The W3C XML Schema Language
The W3C XML Schema Language (often misleadingly labeled simply "schemas") is a very powerful but very complex language. The primary feature of this language, relative to other schema languages, is data typing, especially for attribute values and simple element text. This language can state that a particular element or attribute contains an int, a date, a string, a double, a qualified name, a positive integer, and so on. Beyond the 42 simple types it defines, developers can extend the language with their own types such as money, phone number, color, and more.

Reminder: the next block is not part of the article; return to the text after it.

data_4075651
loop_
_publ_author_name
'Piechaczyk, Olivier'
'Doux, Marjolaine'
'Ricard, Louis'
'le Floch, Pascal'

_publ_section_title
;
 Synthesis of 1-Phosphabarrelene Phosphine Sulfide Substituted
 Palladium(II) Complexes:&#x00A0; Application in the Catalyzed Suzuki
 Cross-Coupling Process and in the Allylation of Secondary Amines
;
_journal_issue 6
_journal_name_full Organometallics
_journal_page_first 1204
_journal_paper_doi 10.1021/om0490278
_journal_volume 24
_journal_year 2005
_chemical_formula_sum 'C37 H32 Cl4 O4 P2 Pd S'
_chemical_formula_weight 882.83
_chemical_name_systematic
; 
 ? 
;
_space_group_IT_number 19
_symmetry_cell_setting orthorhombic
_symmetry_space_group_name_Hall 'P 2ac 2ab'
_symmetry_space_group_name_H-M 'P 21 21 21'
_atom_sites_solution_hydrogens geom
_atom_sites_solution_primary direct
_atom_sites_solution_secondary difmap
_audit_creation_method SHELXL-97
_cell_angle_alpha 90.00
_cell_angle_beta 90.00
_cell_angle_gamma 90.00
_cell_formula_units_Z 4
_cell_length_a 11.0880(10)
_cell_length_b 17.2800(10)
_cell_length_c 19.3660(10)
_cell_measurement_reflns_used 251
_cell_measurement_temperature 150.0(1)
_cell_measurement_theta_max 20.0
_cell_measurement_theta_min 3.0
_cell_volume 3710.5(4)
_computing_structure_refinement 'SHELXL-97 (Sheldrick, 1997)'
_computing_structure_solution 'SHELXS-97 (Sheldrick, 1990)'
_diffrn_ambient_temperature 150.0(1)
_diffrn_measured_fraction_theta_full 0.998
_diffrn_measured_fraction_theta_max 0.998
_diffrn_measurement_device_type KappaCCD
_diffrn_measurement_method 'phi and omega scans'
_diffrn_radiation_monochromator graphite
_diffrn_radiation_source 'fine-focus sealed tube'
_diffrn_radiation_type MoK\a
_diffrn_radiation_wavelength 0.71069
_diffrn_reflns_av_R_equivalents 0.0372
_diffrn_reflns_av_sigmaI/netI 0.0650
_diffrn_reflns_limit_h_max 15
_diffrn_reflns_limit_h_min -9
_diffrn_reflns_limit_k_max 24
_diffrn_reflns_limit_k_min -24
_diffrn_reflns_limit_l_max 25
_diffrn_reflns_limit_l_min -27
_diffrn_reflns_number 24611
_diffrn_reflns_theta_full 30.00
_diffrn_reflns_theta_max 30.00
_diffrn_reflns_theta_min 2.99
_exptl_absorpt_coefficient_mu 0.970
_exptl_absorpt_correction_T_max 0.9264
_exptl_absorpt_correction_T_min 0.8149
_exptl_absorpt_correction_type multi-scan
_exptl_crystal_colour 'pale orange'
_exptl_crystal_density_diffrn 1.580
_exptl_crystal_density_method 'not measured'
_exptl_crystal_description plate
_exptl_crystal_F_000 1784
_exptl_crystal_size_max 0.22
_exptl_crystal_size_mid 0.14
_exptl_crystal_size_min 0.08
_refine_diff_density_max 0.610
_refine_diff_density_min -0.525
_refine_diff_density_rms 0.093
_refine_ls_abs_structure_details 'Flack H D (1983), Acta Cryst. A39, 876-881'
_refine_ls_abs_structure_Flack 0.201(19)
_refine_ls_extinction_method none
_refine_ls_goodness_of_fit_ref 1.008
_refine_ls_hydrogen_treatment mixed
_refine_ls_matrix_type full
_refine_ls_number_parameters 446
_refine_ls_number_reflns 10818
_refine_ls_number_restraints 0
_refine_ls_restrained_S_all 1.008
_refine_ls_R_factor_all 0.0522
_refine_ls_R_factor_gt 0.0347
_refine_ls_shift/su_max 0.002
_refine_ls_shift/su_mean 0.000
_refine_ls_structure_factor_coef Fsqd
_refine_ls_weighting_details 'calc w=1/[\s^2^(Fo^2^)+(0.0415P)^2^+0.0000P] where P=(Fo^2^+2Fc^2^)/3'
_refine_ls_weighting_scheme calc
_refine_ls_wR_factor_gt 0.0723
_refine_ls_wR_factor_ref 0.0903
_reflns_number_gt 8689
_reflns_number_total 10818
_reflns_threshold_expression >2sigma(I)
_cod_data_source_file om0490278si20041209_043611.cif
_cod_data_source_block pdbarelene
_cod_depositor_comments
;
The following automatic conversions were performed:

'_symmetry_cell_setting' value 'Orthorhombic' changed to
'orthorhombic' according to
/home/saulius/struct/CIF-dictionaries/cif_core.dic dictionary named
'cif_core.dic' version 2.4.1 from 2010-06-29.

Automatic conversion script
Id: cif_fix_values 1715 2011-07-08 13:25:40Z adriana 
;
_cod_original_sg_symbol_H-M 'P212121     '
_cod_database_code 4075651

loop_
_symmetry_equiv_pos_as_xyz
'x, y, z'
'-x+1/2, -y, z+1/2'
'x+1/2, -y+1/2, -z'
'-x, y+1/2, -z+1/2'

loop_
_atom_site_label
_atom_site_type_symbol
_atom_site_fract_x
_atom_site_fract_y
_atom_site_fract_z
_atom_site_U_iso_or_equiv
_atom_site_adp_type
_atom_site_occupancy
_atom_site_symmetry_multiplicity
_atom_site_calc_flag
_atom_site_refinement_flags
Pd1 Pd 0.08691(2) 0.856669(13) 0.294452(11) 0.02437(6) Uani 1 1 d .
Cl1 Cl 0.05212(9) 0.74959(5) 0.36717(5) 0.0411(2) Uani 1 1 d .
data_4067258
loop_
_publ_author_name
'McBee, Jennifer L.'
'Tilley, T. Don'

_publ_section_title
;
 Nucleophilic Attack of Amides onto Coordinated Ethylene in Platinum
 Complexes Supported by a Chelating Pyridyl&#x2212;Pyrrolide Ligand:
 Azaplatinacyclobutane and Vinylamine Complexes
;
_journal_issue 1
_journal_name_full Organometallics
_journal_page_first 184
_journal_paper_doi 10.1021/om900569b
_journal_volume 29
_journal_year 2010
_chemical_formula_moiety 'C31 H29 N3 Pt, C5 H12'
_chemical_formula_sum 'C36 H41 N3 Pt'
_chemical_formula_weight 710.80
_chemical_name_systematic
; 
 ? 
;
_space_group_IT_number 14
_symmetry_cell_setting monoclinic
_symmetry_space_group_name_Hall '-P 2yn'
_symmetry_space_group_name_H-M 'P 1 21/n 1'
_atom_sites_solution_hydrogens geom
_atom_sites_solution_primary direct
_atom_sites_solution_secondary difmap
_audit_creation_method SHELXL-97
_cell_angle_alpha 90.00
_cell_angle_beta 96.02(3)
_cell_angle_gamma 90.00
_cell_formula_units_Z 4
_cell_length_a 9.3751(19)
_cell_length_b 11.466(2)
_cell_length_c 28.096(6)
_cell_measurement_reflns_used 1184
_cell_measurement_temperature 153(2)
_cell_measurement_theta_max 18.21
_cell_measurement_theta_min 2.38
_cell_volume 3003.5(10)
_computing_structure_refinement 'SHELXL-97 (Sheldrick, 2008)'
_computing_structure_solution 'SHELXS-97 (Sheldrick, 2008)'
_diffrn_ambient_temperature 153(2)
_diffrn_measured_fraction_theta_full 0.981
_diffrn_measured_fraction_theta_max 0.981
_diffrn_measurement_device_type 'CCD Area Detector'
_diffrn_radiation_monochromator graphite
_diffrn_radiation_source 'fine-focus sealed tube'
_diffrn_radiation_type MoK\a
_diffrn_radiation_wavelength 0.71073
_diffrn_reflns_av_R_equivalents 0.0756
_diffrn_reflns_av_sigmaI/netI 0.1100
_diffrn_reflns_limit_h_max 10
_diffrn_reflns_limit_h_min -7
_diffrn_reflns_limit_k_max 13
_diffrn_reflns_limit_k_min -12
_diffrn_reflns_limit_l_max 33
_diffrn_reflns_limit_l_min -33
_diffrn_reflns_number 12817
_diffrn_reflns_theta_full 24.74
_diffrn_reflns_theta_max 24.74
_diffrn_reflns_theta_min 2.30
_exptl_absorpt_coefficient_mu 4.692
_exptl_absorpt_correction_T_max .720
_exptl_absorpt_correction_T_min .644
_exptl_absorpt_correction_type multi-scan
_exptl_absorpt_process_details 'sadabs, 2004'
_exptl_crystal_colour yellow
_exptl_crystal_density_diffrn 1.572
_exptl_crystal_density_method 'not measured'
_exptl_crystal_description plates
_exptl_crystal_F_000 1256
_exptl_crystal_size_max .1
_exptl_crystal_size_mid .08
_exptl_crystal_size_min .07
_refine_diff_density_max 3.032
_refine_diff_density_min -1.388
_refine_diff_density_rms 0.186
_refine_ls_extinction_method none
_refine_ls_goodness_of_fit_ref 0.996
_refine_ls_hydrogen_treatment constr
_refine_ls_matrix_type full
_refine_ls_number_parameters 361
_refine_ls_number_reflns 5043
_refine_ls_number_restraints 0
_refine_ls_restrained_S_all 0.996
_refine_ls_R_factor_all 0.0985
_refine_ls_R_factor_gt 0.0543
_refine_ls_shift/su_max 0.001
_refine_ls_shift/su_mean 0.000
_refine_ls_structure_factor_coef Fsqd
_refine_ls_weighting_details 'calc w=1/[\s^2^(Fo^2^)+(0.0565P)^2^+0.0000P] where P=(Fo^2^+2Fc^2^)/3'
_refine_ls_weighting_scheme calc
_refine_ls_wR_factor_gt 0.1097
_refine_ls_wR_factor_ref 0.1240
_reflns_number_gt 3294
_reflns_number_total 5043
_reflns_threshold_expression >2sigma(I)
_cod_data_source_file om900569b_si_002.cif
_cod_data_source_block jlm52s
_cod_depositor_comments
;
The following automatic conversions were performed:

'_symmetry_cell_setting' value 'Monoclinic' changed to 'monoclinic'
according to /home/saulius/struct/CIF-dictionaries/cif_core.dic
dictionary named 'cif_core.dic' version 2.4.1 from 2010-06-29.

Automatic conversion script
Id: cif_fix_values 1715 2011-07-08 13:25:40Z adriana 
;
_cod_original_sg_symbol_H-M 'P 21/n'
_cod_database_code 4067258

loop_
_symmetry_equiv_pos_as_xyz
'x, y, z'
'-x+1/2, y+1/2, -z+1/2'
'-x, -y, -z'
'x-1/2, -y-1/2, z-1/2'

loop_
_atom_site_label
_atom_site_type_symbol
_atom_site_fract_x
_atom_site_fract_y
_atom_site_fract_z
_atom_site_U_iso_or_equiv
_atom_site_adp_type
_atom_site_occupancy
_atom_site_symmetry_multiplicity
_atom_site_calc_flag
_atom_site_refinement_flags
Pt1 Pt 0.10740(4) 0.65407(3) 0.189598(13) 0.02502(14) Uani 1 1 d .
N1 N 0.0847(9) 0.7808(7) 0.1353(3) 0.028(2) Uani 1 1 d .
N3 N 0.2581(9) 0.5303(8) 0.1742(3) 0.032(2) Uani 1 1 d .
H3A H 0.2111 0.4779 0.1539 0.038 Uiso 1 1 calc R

Key features of this language include the following:
The W3C XML Schema Language is most appropriate when:
The W3C XML Schema Language is least appropriate when:
There are times when the W3C XML Schema Language is the right tool, but these cases aren't nearly as common as many developers think. It is just one tool in the XML toolbox, and a rather specialized one at that. The W3C XML Schema Language is sort of like a Torx T-15 screwdriver—crucial for certain jobs but not nearly as broadly useful as Phillips or flathead screwdrivers. With that in mind, let's look at some of the other schema tools in the XML toolbox.